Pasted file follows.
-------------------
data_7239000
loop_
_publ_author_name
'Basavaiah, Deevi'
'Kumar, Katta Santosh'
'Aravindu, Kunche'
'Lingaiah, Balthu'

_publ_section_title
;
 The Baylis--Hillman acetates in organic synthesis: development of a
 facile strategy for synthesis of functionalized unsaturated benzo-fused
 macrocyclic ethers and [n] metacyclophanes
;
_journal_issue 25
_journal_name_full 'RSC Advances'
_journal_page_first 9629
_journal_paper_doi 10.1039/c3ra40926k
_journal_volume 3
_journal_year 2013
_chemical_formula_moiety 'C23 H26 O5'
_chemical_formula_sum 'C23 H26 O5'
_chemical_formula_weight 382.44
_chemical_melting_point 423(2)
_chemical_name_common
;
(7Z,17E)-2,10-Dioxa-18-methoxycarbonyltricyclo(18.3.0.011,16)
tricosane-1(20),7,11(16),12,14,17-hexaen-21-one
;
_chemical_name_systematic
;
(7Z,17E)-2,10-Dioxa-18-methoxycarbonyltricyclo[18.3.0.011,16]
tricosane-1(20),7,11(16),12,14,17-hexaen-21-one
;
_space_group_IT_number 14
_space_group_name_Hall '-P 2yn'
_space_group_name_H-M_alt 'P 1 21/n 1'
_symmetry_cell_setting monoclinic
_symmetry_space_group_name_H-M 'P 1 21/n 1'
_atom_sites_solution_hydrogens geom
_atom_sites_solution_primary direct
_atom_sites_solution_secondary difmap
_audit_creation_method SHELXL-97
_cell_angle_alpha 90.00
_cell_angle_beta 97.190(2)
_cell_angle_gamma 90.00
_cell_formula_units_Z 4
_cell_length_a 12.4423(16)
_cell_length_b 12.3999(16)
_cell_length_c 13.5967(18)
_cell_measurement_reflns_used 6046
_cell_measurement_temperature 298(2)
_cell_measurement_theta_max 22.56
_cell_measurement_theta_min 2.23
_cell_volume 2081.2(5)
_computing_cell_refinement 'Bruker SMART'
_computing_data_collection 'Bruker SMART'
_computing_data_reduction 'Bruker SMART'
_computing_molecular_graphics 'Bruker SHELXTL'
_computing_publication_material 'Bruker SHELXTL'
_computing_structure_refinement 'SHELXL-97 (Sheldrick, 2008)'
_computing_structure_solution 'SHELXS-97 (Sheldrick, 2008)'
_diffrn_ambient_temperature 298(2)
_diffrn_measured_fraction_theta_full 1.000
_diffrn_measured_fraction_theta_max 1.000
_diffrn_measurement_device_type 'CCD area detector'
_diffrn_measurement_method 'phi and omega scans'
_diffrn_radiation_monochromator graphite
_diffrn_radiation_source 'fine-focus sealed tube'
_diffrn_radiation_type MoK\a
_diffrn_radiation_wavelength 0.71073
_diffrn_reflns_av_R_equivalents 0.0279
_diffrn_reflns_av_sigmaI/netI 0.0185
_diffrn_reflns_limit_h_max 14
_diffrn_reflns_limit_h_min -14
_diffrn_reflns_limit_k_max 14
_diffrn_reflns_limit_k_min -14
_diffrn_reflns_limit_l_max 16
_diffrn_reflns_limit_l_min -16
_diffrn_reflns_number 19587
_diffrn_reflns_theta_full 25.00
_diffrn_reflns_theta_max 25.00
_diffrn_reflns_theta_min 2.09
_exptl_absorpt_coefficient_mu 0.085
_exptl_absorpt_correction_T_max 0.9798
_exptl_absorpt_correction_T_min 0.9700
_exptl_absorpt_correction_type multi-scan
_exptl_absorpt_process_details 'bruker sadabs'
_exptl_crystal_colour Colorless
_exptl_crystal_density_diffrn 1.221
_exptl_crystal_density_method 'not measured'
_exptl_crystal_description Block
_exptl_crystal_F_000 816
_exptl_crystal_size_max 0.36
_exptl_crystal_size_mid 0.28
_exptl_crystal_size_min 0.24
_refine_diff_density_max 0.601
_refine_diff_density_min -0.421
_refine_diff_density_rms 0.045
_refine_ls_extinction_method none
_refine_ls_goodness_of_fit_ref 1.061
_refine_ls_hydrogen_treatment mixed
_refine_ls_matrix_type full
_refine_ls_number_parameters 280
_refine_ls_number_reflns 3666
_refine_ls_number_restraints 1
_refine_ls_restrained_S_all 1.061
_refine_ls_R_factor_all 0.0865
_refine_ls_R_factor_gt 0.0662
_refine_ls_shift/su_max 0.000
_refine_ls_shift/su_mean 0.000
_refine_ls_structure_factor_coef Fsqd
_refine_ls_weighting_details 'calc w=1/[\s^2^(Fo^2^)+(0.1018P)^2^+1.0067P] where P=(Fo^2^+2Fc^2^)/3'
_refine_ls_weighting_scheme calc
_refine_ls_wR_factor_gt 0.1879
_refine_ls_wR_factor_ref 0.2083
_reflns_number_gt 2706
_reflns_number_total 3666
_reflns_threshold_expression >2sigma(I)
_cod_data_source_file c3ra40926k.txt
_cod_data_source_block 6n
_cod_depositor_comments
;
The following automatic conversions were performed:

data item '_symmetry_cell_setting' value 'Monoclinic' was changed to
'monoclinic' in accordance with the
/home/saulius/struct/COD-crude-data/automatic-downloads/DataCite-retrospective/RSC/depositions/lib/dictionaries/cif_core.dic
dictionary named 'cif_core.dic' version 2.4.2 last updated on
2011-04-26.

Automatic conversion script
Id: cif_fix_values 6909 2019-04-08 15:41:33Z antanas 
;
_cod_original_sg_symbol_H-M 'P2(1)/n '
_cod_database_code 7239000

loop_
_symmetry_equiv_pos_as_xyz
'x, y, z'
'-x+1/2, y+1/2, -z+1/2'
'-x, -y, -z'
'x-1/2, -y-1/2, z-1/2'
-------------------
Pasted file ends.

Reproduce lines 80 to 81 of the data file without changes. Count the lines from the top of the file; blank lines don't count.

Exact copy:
_diffrn_reflns_theta_full 25.00
_diffrn_reflns_theta_max 25.00